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On-chip photonic synapses herald new age of computing

by Mark Tyson on 2 October 2017, 14:31

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Researchers at Oxford, Münster and Exeter universities have been working together on photonic microchips that mimic the way the brain's synapses operate. The use of phase-change materials (PCMs), as used in rewritable optical discs for example, was key to creating the integrated photonic circuits that deliver a biological-like synaptic response. Impressively, photonic synapses can operate at speeds a thousand times faster than those of the human brain.

It is explained that in organic life forms "neuronal synapses outnumber neurons by many orders of magnitude" [approx 10,000 to 1].Thus, to make a powerful neuromorphic computer inspired by brains, scientists should replicate this structure. The new hardware which uses photonics to replicate a synapse, is considered to be a landmark breakthrough in the quest for the "holy grail" of computing.

Team leader, Professor Harish Bhaskaran from Oxford University said that "The development of computers that work more like the human brain has been a holy grail of scientists for decades. Via a network of neurons and synapses the brain can process and store vast amounts of information simultaneously, using only a few tens of Watts of power. Conventional computers can't come close to this sort of performance."

Click to zoom above diagram

Professor David Wright, co-author from the University of Exeter, added "Electronic computers are relatively slow, and the faster we make them the more they consume. Conventional computers are also pretty 'dumb,' with none of the in-built learning and parallel processing capabilities of the human brain. We tackle both of these issues here — not only by developing not only new brain-like computer architectures, but also by working in the optical domain to leverage the huge speed and power advantages of the upcoming silicon photonics revolution."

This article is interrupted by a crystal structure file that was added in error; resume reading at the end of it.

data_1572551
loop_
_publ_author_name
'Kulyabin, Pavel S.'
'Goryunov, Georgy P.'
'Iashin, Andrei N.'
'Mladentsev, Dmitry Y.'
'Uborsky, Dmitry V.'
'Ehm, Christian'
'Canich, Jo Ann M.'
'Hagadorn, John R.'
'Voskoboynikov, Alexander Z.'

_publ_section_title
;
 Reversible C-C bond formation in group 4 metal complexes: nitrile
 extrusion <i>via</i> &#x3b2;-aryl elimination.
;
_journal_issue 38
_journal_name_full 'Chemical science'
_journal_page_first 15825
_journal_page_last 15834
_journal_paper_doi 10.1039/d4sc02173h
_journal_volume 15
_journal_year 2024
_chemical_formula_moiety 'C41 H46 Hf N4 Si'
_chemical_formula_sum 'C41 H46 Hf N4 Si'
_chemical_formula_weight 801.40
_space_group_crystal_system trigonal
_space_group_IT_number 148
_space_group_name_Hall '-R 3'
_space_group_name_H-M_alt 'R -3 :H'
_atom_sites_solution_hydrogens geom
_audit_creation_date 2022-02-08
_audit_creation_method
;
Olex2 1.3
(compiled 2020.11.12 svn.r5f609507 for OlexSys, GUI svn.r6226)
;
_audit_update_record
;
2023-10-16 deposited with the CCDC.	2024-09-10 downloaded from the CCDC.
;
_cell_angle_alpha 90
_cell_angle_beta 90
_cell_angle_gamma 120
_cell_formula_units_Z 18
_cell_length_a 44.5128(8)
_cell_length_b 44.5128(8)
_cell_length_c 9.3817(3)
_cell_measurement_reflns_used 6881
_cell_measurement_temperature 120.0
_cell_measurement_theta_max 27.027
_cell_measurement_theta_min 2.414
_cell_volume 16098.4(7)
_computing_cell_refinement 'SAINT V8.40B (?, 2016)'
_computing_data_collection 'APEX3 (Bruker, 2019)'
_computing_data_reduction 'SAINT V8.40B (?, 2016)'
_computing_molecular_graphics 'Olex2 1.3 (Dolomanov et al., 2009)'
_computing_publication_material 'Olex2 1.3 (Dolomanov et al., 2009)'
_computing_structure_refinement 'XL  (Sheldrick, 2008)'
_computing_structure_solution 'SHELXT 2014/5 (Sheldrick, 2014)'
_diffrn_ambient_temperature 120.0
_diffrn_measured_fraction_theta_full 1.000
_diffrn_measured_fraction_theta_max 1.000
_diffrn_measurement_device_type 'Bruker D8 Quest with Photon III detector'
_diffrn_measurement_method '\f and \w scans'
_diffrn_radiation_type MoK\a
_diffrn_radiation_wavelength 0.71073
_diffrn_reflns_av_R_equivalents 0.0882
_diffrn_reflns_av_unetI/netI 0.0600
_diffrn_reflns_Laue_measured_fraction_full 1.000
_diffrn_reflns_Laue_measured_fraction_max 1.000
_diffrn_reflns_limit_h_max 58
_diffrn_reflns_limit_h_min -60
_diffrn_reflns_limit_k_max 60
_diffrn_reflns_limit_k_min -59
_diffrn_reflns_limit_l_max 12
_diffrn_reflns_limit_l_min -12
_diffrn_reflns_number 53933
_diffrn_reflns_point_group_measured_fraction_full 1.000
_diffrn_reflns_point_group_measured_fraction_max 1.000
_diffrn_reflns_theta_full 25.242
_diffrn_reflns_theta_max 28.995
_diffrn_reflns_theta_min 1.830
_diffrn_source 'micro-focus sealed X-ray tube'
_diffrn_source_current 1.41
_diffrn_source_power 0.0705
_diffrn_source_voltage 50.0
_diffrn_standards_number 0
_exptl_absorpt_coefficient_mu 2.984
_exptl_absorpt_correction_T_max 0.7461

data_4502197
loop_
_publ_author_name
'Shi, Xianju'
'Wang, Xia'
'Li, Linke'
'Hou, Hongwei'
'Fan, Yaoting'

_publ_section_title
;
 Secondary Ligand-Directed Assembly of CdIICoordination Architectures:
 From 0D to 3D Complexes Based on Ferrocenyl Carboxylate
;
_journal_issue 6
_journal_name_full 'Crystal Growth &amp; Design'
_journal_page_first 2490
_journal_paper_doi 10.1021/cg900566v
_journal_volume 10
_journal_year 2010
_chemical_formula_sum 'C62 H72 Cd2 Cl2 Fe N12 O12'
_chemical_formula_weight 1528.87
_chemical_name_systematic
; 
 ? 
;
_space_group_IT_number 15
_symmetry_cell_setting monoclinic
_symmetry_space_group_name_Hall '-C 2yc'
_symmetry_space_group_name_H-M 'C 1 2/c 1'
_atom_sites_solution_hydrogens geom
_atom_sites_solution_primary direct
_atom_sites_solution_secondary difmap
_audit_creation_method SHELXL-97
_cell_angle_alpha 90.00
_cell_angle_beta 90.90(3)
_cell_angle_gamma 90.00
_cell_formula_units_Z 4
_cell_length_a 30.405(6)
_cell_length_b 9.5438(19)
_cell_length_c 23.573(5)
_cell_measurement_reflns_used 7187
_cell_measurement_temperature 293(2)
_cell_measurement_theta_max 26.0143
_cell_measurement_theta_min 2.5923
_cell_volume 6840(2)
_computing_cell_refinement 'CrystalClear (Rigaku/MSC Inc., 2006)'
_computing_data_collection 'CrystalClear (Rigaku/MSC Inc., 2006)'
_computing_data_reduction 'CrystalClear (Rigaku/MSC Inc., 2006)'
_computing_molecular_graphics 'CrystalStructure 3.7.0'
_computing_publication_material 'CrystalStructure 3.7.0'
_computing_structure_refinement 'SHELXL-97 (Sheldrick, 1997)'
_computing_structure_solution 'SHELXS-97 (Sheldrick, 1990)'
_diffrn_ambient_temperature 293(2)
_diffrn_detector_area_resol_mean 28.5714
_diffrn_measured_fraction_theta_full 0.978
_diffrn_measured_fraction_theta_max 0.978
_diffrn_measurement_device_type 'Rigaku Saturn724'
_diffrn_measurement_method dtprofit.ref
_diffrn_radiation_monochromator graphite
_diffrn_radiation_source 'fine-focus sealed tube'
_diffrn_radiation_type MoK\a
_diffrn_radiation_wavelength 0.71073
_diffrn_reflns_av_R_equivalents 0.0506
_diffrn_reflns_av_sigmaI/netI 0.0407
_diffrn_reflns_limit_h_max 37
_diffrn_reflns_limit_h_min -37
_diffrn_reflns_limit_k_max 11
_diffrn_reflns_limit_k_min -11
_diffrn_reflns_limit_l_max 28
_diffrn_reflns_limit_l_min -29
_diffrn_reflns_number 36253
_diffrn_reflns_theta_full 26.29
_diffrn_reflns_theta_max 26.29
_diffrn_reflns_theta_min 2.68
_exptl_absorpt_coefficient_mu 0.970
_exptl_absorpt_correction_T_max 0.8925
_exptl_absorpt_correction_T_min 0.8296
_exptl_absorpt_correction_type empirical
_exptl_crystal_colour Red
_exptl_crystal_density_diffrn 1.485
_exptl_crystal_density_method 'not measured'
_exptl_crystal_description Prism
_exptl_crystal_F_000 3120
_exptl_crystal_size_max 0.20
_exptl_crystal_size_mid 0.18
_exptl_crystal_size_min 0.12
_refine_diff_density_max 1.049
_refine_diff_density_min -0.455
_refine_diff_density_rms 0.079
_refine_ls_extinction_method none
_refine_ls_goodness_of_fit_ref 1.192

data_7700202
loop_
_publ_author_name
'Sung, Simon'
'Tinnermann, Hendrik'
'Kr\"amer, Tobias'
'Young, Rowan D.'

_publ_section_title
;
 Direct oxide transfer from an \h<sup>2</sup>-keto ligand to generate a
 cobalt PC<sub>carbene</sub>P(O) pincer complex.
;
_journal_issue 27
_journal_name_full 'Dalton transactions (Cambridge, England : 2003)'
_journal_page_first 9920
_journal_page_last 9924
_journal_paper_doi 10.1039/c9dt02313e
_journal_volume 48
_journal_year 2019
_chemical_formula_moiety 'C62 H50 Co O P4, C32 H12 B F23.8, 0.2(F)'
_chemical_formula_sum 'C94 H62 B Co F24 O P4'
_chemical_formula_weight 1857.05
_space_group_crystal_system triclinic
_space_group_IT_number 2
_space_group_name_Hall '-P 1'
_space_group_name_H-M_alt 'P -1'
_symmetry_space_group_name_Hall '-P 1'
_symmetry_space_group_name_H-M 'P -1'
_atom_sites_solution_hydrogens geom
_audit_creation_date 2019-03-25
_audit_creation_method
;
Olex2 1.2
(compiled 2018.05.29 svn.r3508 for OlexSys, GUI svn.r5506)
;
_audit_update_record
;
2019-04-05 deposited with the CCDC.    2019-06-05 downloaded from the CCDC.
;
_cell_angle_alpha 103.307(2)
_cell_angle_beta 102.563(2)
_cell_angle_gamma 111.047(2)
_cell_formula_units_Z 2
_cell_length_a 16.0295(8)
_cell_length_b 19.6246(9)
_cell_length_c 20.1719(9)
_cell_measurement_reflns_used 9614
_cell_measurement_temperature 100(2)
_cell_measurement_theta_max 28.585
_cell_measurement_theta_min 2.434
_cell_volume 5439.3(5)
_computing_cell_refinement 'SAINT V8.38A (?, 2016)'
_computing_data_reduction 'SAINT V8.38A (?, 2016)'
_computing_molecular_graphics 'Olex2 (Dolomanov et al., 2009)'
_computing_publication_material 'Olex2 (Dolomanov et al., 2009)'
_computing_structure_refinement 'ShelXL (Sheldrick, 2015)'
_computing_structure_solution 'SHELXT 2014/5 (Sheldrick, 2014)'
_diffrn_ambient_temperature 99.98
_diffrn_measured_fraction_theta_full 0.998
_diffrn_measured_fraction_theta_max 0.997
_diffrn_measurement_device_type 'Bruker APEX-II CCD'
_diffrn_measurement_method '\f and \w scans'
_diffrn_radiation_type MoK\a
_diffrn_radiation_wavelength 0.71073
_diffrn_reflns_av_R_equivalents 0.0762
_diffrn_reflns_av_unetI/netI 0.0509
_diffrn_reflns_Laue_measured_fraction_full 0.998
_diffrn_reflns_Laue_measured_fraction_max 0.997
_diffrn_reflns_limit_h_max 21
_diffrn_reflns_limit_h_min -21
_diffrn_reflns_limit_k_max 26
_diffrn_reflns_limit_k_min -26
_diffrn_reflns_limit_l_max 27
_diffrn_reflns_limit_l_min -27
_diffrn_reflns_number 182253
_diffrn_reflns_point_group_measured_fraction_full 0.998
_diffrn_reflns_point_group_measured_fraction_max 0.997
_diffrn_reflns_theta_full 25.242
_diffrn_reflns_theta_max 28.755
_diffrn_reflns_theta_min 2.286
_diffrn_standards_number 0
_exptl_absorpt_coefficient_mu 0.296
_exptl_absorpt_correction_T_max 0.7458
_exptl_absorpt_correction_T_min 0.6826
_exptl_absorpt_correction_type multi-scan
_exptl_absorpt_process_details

The hardware synapse designed by the team is implemented entirely in the optical domain via a photonic integrated-circuit approach. The design eliminates bandwidth concerns and electrical interconnect power losses. A further great benefit of the optical design is the enabling of systems with a continuously variable synaptic plasticity, resembling the true analogue nature of biological synapses.

An abstract and the full research paper entitled 'On-chip photonic synapse' is available via the Science Advances journal.

HEXUS Forums :: 6 Comments

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Too bad we'll all be dead when this hits the market.
Too bad we'll all be dead when this hits the market.

Or, thank god we'll be dead…
This is a huge first step!
So when can I replace my own neural synapses with these?
very interesting read and I can see how it could be used as well, notjust for AI but for eg. medical reasons like blind people, reconstruction of artificial nerves and making people who is paralyzed able to walk and run again, mostly since stimcells seem like taboo everywhere for some odd reason.